According to the report, officials at the department of Homeland Security and Health and Human Services “did not plan for the potential increase in the number of children separated from their parent or legal guardian as a result of the Attorney General’s (Jeff Sessions) April 2018 ‘zero tolerance’ memo.”
A group of more than 300 Central American migrants – remnants of what started as a more than 1,000-person caravan in Tapachula, Mexico – arrived at Tijuana’s border in April, many hoping to cross into the United States to seek asylum. Their arrival incited the wrath of the Trump administration.
The resulting confusion along the border led to misinformation among separated parents who did not know why they had been taken from their children or how to reach them, longer detention for children at border facilities meant for short-term stays, and difficulty in identifying and reuniting families. And backlogs at ports of entry may have pushed some into illegally crossing the U.S-Mexico border, the report found.
The policy, which called for the criminal prosecution of anyone crossing the border illegally, and led to the separation of more than twenty-five hundred children from their parents, has coincided with a broader effort to dismantle the U.S. asylum system. Yet the government never had a plan for keeping track of the separated parents and children once they were in custody, and, even after a federal judge in San Diego, Dana Sabraw, ordered the government to reunite them, it struggled to comply. “I definitely haven’t seen contrition,” an Administration official, who told me about the weekly meetings, said. “But there was frustration with the incompetence of how zero tolerance got implemented.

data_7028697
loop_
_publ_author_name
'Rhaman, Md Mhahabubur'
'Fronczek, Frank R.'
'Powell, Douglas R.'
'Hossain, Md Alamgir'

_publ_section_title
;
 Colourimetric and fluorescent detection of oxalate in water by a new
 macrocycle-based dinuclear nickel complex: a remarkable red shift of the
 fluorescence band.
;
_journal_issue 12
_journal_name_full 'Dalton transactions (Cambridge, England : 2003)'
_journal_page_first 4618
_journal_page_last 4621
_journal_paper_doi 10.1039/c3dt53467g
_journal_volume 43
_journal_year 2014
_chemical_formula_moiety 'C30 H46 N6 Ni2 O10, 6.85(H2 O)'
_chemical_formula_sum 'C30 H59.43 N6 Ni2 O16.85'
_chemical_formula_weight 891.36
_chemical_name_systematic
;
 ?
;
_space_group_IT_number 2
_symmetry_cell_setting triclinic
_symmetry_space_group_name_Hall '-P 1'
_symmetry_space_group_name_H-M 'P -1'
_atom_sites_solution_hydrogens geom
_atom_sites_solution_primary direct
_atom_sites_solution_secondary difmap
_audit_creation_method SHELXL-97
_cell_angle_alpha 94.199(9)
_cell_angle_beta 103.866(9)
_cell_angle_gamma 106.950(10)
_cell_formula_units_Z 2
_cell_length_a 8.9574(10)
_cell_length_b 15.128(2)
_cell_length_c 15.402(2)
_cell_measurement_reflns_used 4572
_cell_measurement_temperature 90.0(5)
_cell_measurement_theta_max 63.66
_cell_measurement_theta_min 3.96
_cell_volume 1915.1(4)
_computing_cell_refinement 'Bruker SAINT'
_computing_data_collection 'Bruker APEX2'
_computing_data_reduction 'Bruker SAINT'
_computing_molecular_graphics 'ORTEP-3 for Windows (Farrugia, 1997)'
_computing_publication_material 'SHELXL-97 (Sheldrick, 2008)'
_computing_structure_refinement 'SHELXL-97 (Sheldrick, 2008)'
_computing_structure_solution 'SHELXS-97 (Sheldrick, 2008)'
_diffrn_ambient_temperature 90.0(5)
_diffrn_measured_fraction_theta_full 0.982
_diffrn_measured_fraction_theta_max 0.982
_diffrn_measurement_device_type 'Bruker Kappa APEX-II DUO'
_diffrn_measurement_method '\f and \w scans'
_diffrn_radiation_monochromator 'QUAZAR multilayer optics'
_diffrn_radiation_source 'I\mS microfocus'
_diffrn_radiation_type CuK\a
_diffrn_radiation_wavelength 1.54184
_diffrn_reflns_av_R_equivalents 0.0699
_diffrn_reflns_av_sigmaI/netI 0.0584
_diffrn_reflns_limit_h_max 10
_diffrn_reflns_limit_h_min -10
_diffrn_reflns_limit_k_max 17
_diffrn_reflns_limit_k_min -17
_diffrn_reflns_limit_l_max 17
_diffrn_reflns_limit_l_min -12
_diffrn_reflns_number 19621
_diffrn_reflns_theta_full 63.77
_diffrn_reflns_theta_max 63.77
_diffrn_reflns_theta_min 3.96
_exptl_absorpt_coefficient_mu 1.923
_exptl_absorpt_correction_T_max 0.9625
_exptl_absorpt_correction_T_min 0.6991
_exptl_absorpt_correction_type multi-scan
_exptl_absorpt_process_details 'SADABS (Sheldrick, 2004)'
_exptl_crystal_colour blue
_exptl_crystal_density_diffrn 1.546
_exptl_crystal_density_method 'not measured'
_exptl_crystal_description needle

U.S. District Judge Paul Crotty explained in a written opinion why he ordered Pablo Villavicencio freed last week from a detention center in New Jersey.
This Thursday the Trump administration faces a deadline handed down earlier this summer by a United States District Court judge: reunite the children separated from their parents at the border by federal law enforcement.
The health department has quietly dipped into tens of millions of dollars to pay for the consequences of President Donald Trump’s border policy, angering advocates who want the money spent on medical research, rural health programs and other priorities.
Trump is right that ejecting people with potentially legitimate asylum claims from the country without due process would, in fact, be a violation of U.S. law, but he’s wrong about the U.S. being the only country that has such rules—the right to fair hearing for asylum is a principle of international human rights law as well.
The lawsuit — believed to be the first to challenge the administration’s policy to criminally prosecute all adults suspected of illegally crossing the U.S-Mexico border — adds to the legal woes facing the Trump administration over its immigration policies.
Twenty-one lawyers for the Defense Department “will work full time, assisting in prosecuting reactive border immigration cases, with a focus on misdemeanor improper entry and felony illegal re-entry cases,” the department said in a statement. The assignment is to last for about six months.